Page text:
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Climate

UN climate conference opens in Qatar

Negotiators from 194 countries have gathered in one of the world's top per-capita emitters, Qatar, for a two-week conference on climate change. The goal is the same as previous summits, and it appears just as forlorn.

Abdullah bin Hamad Al-Attiyah President of the (COP18) at the United Nations Framework Convention on Climate Change (UNFCCC) speaks in Doha November 26, 2012. REUTERS/Mohammed Dabbous (QATAR - Tags: POLITICS ENVIRONMENT)

Weltklimakonferenz, Doha, Abdullah bin Hamad Al-Attiyah Präsident

Delegations begin the conference in Qatar's capital Doha still seeking a successor to the Kyoto Protocol, a plan devised in 1997 for cutting greenhouse gas emissions. That's set to expire at the end of this year.

Gloomy start to Qatar talks

Even if a deal is reached in Doha, it would only begin coming into effect in 2015.

"The Doha talks herald a new stage of global concurrence on environmental strategies," the president of the two-week conference, Abdullah bin Hamad al-Attiyah (photo above) told reporters.

"Since Qatar was picked to host the conference, we have launched a round of global environment talks aimed at setting the stage in Doha for rallying different parties to achieve a strong political commitment at the highest possible level," he said.

Grim outlook, warns World Bank

Last week, a World Bank report, compiled by climate researchers in Germany, warned that unrestrained global fossil fuel usage would lift average temperatures by four degrees Celsius by the end of this century.

Hundreds of millions of coastal inhabitants would be affected by sea level rises of up to one meter (3.2 feet), the World Bank said.

Emissions of carbon dioxide reached a record 34 billion tons last year. In 1990 - the Kyoto benchmark year - emissions amounted to 21 billion tons.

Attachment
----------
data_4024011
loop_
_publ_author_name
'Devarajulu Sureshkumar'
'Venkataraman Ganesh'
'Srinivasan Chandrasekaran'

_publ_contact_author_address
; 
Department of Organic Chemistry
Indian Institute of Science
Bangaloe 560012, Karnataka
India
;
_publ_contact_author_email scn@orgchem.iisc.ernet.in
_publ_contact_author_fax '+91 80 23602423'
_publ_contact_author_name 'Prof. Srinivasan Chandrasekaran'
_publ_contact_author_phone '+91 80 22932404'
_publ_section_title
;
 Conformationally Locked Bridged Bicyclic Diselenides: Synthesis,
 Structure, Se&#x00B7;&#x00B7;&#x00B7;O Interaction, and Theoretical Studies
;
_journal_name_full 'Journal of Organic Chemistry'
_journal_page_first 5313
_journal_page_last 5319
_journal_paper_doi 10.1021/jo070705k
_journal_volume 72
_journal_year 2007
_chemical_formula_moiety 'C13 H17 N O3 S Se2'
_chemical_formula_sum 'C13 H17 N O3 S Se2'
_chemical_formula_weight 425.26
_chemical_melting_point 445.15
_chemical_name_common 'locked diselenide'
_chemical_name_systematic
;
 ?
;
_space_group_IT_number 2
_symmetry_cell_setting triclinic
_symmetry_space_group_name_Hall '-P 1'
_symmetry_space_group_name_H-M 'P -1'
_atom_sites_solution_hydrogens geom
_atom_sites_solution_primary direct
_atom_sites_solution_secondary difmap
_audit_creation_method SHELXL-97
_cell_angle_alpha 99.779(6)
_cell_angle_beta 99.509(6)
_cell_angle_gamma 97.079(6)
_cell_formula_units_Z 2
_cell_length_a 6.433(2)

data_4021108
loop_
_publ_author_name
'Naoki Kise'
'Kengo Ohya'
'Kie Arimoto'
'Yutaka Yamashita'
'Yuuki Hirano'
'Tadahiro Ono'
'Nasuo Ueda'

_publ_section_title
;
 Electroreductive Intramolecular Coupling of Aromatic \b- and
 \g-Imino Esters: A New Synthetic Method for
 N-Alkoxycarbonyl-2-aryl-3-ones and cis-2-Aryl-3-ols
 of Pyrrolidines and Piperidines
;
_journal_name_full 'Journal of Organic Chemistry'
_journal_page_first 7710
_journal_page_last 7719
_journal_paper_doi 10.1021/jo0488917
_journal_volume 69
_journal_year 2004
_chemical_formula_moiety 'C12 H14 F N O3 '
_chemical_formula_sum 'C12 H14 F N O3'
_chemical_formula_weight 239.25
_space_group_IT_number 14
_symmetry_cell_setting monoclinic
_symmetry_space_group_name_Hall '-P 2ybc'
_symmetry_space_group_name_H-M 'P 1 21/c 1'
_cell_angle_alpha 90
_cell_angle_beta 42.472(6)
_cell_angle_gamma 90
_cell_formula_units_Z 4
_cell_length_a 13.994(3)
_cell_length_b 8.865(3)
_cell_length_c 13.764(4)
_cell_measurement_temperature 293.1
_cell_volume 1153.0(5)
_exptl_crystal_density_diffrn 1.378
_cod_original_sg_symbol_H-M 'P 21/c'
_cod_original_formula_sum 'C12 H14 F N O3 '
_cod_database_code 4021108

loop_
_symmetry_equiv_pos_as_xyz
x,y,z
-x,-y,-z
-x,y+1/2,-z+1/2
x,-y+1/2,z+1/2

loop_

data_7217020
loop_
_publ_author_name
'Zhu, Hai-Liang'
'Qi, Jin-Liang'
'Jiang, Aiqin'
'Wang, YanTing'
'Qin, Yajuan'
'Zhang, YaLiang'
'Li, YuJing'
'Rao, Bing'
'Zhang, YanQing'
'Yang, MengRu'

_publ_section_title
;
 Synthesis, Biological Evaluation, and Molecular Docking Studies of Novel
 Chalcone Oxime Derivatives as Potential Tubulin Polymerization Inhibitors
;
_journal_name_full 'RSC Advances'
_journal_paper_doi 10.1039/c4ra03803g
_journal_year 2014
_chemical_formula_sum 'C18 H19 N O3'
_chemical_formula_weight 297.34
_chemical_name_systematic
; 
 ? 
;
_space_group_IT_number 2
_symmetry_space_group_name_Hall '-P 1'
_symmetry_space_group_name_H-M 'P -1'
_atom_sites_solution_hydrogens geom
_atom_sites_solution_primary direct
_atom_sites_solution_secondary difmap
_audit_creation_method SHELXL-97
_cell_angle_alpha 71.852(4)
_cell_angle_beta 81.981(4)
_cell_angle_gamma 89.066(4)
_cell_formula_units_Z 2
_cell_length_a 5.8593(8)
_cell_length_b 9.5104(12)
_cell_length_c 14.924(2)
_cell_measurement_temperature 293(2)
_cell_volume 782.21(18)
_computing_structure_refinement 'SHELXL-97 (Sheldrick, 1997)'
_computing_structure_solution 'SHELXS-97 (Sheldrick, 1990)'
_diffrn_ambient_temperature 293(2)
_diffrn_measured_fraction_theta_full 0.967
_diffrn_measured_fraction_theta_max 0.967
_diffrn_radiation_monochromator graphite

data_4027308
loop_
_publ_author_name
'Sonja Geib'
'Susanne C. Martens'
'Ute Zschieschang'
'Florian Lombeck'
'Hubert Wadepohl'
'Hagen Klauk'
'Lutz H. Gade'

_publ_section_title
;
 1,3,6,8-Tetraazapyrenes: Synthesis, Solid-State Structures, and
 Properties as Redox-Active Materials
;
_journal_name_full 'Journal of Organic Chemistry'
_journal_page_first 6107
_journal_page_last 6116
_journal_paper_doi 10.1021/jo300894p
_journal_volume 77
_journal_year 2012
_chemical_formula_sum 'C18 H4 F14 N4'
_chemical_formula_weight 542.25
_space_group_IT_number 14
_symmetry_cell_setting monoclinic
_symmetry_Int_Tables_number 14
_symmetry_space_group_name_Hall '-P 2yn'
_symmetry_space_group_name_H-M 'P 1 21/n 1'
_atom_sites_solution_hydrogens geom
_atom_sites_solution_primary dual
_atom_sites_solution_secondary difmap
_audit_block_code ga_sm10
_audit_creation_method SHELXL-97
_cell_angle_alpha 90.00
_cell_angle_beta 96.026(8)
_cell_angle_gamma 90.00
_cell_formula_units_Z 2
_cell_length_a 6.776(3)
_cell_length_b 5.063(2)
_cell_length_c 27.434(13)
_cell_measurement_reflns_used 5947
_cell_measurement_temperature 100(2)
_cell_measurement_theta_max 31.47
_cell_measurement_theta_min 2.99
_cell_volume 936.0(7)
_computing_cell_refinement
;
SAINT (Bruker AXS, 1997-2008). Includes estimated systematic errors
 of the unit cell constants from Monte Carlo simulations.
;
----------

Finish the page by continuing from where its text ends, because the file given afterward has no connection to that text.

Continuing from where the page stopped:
Quantity over quantity?

One of the main sticking points in past talks has been the question of which countries should be expected to make reductions, by how much, and based on what criteria.

Under the Kyoto Protocol, emerging countries like China and India have different targets for bulk emissions than their more developed counterparts, such as the US. It was a signatory to Kyoto, but never ratified the 1997 agreement.

China and India say the current structure is fair because it focuses more on per-capita emissions than bulk emissions.

In total, with its population around four times larger than the US, China emits more greenhouse gases and has become the largest polluter on the planet. When calculated on a per-person basis, China ranks 52nd on the world emitter list, well behind the US in tenth.

Conference host Qatar is in third position in that per-capita emissions league table, though the Qatar National Convention Center where the talks are being held is solar powered.

Time running out

A fund to halt deforestation and aid to help mitigate climate change impacts - especially for low-lying island countries at risk from sea level rises – will also be up for discussion.

Environmental groups have urged politicians to make progress in Qatar, saying that time is running short.

"The climate talks so far have not produced anything like the results that the science tells us that we need," said Samantha Smith, the leader of global climate and energy work within the World Wildlife Fund conservation group.

msh/ipj (AP, dpa, Reuters)

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